“Off-by-One” Vulnerabilities

A specific kind of overflow vulnerability arises where a programming error enables an attacker to write a single byte (or a small number of bytes) beyond the end of an allocated buffer.

Consider the following code, which allocates a buffer on the stack, performs a counted buffer copy operation, and then null-terminates the destination string:

bool CheckLogin(char* username, char* password)
{
char _username[32];
int i;
for (i = 0; username[i] && i < 32; i++)
_username[i] = username[i];
_username[i] = 0;

The code copies up to 32 bytes and then adds the null terminator. Hence, if the username is 32 bytes or longer, the null byte will be written beyond the end of the _username buffer, corrupting adjacent memory. This condition may be exploitable: if the adjacent item on the stack is the saved frame pointer of the calling frame, then setting the lower-order byte to zero may cause it to point into the _username buffer, and so to data that the attacker controls. When the calling function returns, this may enable an attacker to take control of the flow of execution.

A similar kind of vulnerability arises when developers overlook the need for string buffers to include room for a null terminator. Consider the following “fix” to the original heap overflow:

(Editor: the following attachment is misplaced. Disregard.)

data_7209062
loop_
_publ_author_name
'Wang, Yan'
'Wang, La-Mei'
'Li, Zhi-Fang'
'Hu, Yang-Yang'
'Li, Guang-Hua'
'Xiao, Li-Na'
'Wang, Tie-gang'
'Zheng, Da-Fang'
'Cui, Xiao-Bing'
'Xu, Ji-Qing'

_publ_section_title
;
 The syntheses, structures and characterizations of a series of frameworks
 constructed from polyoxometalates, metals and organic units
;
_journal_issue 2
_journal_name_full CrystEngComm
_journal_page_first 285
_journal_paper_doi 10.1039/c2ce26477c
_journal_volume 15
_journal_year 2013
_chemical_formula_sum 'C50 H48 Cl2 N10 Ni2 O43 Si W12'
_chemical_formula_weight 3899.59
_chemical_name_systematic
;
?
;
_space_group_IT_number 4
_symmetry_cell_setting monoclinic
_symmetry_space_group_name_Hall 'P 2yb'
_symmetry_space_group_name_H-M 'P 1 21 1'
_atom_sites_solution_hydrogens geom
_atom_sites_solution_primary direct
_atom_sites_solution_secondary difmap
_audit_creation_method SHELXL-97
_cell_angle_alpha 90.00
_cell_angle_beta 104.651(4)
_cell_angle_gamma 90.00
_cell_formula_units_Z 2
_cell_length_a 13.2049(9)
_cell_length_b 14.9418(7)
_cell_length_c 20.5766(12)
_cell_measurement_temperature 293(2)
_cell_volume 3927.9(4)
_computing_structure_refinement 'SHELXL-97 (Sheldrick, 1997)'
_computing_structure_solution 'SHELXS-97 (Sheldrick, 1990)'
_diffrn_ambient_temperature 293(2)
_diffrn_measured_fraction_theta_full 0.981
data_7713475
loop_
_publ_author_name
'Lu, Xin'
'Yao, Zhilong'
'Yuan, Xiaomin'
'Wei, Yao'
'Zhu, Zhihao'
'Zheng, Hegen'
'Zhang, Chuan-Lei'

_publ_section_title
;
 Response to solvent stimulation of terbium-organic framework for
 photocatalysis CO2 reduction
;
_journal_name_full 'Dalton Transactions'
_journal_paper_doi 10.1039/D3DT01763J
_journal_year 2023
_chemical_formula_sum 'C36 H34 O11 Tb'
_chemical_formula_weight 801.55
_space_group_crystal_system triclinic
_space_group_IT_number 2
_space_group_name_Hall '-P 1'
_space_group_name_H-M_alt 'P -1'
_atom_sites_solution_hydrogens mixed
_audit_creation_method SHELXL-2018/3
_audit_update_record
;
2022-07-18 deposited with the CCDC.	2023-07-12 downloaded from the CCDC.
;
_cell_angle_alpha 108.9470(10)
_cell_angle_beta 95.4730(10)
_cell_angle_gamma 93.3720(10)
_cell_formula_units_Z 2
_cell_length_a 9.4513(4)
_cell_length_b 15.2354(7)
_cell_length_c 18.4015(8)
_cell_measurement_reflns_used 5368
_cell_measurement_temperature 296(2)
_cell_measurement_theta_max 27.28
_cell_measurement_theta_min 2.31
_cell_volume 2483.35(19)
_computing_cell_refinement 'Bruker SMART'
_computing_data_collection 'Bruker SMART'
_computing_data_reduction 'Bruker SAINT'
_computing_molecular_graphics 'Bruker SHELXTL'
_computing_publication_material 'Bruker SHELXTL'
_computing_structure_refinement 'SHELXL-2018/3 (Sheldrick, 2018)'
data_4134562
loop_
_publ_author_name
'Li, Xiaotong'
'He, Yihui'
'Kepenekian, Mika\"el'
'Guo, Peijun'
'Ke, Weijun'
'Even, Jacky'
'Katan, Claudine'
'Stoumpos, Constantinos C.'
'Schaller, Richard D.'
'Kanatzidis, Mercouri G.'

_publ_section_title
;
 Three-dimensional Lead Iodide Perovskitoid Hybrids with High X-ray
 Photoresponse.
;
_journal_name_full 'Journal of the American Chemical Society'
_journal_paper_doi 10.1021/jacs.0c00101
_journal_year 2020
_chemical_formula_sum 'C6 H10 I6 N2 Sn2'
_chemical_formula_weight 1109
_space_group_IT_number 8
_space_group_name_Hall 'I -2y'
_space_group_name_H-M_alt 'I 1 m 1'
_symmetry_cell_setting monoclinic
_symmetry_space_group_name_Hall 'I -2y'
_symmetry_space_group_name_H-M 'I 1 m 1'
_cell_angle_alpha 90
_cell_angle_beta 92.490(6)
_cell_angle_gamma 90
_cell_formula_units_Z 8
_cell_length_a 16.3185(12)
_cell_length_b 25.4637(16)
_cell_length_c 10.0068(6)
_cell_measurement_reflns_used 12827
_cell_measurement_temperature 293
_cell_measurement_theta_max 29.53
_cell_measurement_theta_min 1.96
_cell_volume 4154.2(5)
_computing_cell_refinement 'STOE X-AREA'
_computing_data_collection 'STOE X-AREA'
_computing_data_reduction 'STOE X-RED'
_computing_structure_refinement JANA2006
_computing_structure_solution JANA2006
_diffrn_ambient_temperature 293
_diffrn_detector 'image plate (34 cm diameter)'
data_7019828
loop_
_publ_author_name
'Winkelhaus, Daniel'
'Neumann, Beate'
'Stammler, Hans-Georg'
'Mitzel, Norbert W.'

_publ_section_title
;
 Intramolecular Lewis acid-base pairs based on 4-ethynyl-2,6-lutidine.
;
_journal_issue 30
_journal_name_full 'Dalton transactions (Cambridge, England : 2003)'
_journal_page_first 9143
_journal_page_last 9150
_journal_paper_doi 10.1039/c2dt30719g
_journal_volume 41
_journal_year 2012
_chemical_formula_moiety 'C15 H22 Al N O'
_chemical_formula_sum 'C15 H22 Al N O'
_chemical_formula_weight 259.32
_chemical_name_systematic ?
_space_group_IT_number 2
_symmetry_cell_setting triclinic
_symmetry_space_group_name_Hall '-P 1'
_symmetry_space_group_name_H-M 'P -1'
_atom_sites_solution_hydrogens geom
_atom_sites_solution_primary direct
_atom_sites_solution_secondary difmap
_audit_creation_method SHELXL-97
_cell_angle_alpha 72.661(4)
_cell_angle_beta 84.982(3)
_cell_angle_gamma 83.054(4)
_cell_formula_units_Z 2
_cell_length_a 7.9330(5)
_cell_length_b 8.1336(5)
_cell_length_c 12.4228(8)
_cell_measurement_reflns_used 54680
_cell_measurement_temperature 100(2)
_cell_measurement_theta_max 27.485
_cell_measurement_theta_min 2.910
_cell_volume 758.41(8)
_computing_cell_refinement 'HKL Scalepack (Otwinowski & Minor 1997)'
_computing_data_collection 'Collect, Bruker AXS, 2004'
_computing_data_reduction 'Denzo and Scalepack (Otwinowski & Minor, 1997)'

bool CheckLogin(char* username, char* password)
{
char* _username = (char*) malloc(32);
strncpy(_username, username, 32);

Detecting Buffer Overflow Vulnerabilities

The basic methodology for detecting buffer overflow vulnerabilities is to send long strings of data to an identified target and monitor for anomalous results. In some cases, subtle vulnerabilities exist that can only be detected by sending an overlong string of a specific length, or within a small range of lengths. However, in most cases vulnerabilities can be detected simply by sending a string that is longer than the application is expecting.

Programmers commonly create fixed-size buffers using round numbers in either decimal or hexadecimal, such as 32, 100, 1024, 4096, and so on. A simple approach to detecting any “low-hanging fruit” within the application is to send long strings as each item of target data identified and to monitor the server’s responses for anomalies.

In some instances, your test cases may be blocked by input validation checks implemented either within the application itself or by other components such as the web server. This often occurs when overlong data is submitted within the URL query string, and may be indicated by a generic message such as “URL too long” in response to every test case. In this situation, you should experiment to determine the maximum length of URL permitted (which is often around 2000 characters) and adjust your buffer sizes so that your test cases comply with this requirement. Overflows may still exist behind the generic length filtering, which can be triggered by strings short enough to get past that filtering.